By Eli Yokley
November 15, 2016 at 1:57 pm ET
Sen. John McCain offered stern remarks Tuesday warning President-elect Donald Trump about considering an Obama administration-like “reset” with the Russian government.
“The Obama Administration’s last attempt at resetting relations with Russia culminated in Putin’s invasion of Ukraine and military intervention in the Middle East. At the very least, the price of another ‘reset’ would be complicity in Putin and Assad’s butchery of the Syrian people,” he said in the statement. “That is an unacceptable price for a great nation.”
The hawkish Arizona Republican’s statement to reporters came a day after Trump and Russian President Vladimir Putin spoke by phone. Putin said afterward that he would be open to improved relations with America and Trump’s transition office said the president-elect is “very much looking forward to having a strong and enduring relationship with Russia.”
Putin loomed large over Trump’s campaign for the presidency, with a number of national intelligence agencies indicating that the Russian government was behind the email hacks of the Democratic National Committee, related organizations, and Hillary Clinton campaign chairman John Podesta. Democrats accused WikiLeaks, which leaked the stolen emails, of aiding and abetting Putin in a smear campaign.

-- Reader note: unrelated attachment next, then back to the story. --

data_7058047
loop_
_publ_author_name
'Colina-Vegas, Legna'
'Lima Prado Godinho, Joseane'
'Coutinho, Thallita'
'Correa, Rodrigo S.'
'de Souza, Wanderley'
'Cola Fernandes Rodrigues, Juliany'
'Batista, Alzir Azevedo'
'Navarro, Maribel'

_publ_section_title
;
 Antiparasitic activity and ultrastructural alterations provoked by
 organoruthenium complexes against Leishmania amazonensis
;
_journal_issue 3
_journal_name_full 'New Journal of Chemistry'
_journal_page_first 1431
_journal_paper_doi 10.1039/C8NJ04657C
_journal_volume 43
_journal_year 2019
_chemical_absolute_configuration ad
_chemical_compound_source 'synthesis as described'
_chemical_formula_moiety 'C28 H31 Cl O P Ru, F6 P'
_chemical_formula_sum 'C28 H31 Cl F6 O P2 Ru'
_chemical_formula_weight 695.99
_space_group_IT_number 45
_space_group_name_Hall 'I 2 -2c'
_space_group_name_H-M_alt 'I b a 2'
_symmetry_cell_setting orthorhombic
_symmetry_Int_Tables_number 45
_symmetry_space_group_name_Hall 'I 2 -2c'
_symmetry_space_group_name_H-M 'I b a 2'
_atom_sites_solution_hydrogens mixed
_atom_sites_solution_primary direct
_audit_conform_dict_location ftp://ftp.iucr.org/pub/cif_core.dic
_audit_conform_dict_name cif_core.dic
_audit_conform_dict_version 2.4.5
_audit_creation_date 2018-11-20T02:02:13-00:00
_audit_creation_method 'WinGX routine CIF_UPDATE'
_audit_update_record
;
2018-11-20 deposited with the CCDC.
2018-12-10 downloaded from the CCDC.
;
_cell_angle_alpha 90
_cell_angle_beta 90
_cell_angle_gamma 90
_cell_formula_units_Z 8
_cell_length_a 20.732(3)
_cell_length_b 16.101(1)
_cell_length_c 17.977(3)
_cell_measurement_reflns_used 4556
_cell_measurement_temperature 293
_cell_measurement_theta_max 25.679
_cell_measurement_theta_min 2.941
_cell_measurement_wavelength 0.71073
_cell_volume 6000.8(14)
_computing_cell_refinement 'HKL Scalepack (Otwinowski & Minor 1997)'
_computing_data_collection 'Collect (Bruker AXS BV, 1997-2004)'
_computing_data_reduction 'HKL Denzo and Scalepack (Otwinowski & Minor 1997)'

McCain referred to those actions in his statement.
“With the U.S. presidential transition underway, Vladimir Putin has said in recent days that he wants to improve relations with the United States. We should place as much faith in such statements as any other made by a former KGB agent who has plunged his country into tyranny, murdered his political opponents, invaded his neighbors, threatened America’s allies, and attempted to undermine America’s elections,” he said.
McCain’s top foreign policy ally in the Senate, Lindsey Graham, also appeared wary of any willingness to “reset” U.S. relations with Russia.
“They’re a bad actor in the world. They need to be reined in,” the South Carolina Republican said, adding that he hopes to hold hearings into the country’s expansionist efforts in Ukraine. He also said he fears Russia, which has aided Syrian President Bashar al-Assad in bombing rebel groups in the Middle Eastern country beset by civil war, will try to lock the despot into power.
“I want a good relationship with Russia, but things have to substantially change,” he added.